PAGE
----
Murrayfield hosted probably the biggest highlight of Juho Makela’s football career. As the only Hearts player ever to score against the mighty Barcelona, he remains a unique commodity to this day.
The Finnish striker still speaks with boundless pride about that sunny afternoon against the Spanish superstars ten years ago. Although Hearts suffered a 3-1 defeat in what was a pre-season friendly, his goal is etched in the memory because of the calibre of opponent.
Ronaldinho, Andres Iniesta, Xavi Hernandez, Thierry Henry, Lilian Thuram, Yaya Toure, Samuel Eto’o – the luminaries who featured in Barca’s 2007 Scottish tour is like a Ballon d’Or nomination list. For comparison, Hearts’ squad included Lithuanian forward Ricardas Beniusis, a young Calum Elliot and 35-year-old goalkeeper Steve Banks.
The club’s record attendance of 57,857 watched the match and, for 16 minutes, celebrated parity with one of the world’s greatest sides thanks to Makela’s first-half equaliser. That strike also ensured his previous highlight in maroon paled into insignificance. There is little to compare scoring against Barcelona with a League Cup hat-trick at Alloa’s Recreation Park, after all.
This Saturday, Hearts play their first fixture at Murrayfield since Frank Rijkaard and his band of multi-millionaires swaggered out of the away dressing room ten years ago. Aberdeen’s visit for the first ever domestic football match there comes as Tynecastle is being redeveloped. It is the first of three “home” games there for the Edinburgh club and brings memories flooding back.
“I posted a picture on social media in July, exactly ten years on from that day. It was a special day – a full stadium, pre-season, a big friendly when Barcelona came to Scotland. It was a very big occasion for me and it’s one of the best moments of my career when I scored at Murrayfield,” said Makela, now 34 and playing with the Helsinki-based Veikkausliiga club HIFK.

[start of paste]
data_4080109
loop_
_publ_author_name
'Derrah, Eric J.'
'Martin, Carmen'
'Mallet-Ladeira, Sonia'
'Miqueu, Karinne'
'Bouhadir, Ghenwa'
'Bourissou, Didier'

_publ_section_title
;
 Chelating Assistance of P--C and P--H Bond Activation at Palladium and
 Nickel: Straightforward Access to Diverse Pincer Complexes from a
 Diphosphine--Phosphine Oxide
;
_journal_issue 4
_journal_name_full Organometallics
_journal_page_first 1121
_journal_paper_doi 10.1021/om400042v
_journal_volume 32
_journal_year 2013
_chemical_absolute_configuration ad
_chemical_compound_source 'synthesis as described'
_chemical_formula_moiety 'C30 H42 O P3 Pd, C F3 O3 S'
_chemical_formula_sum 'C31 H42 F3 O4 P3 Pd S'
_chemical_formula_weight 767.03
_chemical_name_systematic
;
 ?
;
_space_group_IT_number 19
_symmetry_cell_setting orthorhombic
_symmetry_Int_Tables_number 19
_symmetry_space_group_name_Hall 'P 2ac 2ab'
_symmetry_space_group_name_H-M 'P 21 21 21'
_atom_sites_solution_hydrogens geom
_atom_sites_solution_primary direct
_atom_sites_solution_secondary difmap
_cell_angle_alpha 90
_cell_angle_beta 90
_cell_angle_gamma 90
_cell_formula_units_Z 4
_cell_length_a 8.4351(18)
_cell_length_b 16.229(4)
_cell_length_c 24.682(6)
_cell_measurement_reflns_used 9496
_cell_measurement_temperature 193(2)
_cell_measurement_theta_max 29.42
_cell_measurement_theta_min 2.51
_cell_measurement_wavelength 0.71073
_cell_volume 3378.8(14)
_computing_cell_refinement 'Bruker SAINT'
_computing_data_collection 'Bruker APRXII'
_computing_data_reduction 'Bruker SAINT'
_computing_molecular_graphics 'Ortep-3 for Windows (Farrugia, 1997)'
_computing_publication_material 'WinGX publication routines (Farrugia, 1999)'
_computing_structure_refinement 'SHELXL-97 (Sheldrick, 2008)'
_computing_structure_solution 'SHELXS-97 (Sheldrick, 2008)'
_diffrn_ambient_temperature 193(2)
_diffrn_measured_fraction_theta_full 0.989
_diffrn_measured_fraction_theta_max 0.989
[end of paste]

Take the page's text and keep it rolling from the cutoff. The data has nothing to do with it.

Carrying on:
“I follow Hearts and the Scottish league so I know about the plans to rebuild the stand at Tynecastle. I enjoyed my time in Scotland. It has a special place in my heart and my wife’s heart because we lived there together for the first time. Murrayfield also has a special place in my heart.
“I’ve seen the clips many times and I’ve had messages from Hearts fans about that goal over the years. I remember when we were preparing for the game and we had a pre-match meeting. We were going through the Barcelona squad and the Hearts assistant coach, Shaggy [Stephen Frail], was explaining the team. He smiled: ‘This No.10, I don’t know very much about him. He has a decent touch and his left foot isn’t bad.’ It was Ronaldinho. That memory stands out.”
There are plenty more. Without prompting, Makela delivers a blow-by-blow report of the match which would do justice to any media outlet.
“When I was told I was starting, it was an overwhelming feeling. I sent messages home saying I would prepare like any other game and try to score. Then I remember the atmosphere when we walked out of the tunnel. It was unbelievable. There were fireworks and nearly 60,000 people.
“I played right-wing, which I have only played rarely in my career. My natural position is striker but I was playing as a winger that day and I remember Ronaldinho was up against me because he was on Barcelona’s left side.
“I remember when we lost the ball we had a lot of running to do to get it back because they were so good. There was Xavi, Iniesta and all the rest. They kept the ball so well. Maybe we were a little nervous in the beginning and they scored the first goal through Ronaldinho.